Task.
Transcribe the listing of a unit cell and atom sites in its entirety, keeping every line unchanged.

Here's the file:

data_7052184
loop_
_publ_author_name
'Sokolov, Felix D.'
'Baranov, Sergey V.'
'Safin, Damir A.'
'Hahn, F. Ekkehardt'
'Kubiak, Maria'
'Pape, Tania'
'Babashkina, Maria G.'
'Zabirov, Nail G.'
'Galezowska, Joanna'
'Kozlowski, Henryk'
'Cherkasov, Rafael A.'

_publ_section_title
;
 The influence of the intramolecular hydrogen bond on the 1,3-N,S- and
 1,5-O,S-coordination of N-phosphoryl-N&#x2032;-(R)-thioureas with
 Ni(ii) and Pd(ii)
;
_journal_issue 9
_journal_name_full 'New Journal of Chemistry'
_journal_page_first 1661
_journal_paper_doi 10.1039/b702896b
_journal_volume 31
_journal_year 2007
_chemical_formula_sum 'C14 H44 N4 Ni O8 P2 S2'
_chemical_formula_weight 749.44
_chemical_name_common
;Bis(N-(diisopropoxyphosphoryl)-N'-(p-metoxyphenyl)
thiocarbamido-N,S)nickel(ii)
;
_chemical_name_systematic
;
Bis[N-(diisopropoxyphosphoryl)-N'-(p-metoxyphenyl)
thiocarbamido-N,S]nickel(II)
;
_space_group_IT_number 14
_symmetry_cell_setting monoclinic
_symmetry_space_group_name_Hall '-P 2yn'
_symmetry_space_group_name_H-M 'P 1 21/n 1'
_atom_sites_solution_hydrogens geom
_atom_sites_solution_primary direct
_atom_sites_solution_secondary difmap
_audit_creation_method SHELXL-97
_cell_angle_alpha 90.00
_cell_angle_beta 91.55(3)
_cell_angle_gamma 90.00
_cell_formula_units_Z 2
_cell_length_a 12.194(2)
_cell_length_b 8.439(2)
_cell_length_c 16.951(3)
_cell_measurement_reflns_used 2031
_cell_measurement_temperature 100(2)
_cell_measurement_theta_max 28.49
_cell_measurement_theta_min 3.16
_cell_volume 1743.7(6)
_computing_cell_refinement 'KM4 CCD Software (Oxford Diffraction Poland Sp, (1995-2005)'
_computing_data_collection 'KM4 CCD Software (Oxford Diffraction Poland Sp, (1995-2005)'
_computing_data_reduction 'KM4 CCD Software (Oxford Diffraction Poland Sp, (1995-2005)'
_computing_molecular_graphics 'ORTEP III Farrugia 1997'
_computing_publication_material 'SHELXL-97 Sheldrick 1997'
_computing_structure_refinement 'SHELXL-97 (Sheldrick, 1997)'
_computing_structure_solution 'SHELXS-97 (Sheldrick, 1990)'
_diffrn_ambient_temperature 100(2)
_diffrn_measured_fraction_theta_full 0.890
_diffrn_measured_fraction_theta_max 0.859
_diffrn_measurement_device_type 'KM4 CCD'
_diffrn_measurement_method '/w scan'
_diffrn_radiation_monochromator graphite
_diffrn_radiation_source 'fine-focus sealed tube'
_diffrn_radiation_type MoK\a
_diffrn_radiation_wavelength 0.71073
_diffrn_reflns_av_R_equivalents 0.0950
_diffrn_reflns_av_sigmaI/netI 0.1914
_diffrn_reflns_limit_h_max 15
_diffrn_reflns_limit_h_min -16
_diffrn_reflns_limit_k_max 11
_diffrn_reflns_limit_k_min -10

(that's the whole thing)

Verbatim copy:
data_7052184
loop_
_publ_author_name
'Sokolov, Felix D.'
'Baranov, Sergey V.'
'Safin, Damir A.'
'Hahn, F. Ekkehardt'
'Kubiak, Maria'
'Pape, Tania'
'Babashkina, Maria G.'
'Zabirov, Nail G.'
'Galezowska, Joanna'
'Kozlowski, Henryk'
'Cherkasov, Rafael A.'

_publ_section_title
;
 The influence of the intramolecular hydrogen bond on the 1,3-N,S- and
 1,5-O,S-coordination of N-phosphoryl-N&#x2032;-(R)-thioureas with
 Ni(ii) and Pd(ii)
;
_journal_issue 9
_journal_name_full 'New Journal of Chemistry'
_journal_page_first 1661
_journal_paper_doi 10.1039/b702896b
_journal_volume 31
_journal_year 2007
_chemical_formula_sum 'C14 H44 N4 Ni O8 P2 S2'
_chemical_formula_weight 749.44
_chemical_name_common
;Bis(N-(diisopropoxyphosphoryl)-N'-(p-metoxyphenyl)
thiocarbamido-N,S)nickel(ii)
;
_chemical_name_systematic
;
Bis[N-(diisopropoxyphosphoryl)-N'-(p-metoxyphenyl)
thiocarbamido-N,S]nickel(II)
;
_space_group_IT_number 14
_symmetry_cell_setting monoclinic
_symmetry_space_group_name_Hall '-P 2yn'
_symmetry_space_group_name_H-M 'P 1 21/n 1'
_atom_sites_solution_hydrogens geom
_atom_sites_solution_primary direct
_atom_sites_solution_secondary difmap
_audit_creation_method SHELXL-97
_cell_angle_alpha 90.00
_cell_angle_beta 91.55(3)
_cell_angle_gamma 90.00
_cell_formula_units_Z 2
_cell_length_a 12.194(2)
_cell_length_b 8.439(2)
_cell_length_c 16.951(3)
_cell_measurement_reflns_used 2031
_cell_measurement_temperature 100(2)
_cell_measurement_theta_max 28.49
_cell_measurement_theta_min 3.16
_cell_volume 1743.7(6)
_computing_cell_refinement 'KM4 CCD Software (Oxford Diffraction Poland Sp, (1995-2005)'
_computing_data_collection 'KM4 CCD Software (Oxford Diffraction Poland Sp, (1995-2005)'
_computing_data_reduction 'KM4 CCD Software (Oxford Diffraction Poland Sp, (1995-2005)'
_computing_molecular_graphics 'ORTEP III Farrugia 1997'
_computing_publication_material 'SHELXL-97 Sheldrick 1997'
_computing_structure_refinement 'SHELXL-97 (Sheldrick, 1997)'
_computing_structure_solution 'SHELXS-97 (Sheldrick, 1990)'
_diffrn_ambient_temperature 100(2)
_diffrn_measured_fraction_theta_full 0.890
_diffrn_measured_fraction_theta_max 0.859
_diffrn_measurement_device_type 'KM4 CCD'
_diffrn_measurement_method '/w scan'
_diffrn_radiation_monochromator graphite
_diffrn_radiation_source 'fine-focus sealed tube'
_diffrn_radiation_type MoK\a
_diffrn_radiation_wavelength 0.71073
_diffrn_reflns_av_R_equivalents 0.0950
_diffrn_reflns_av_sigmaI/netI 0.1914
_diffrn_reflns_limit_h_max 15
_diffrn_reflns_limit_h_min -16
_diffrn_reflns_limit_k_max 11
_diffrn_reflns_limit_k_min -10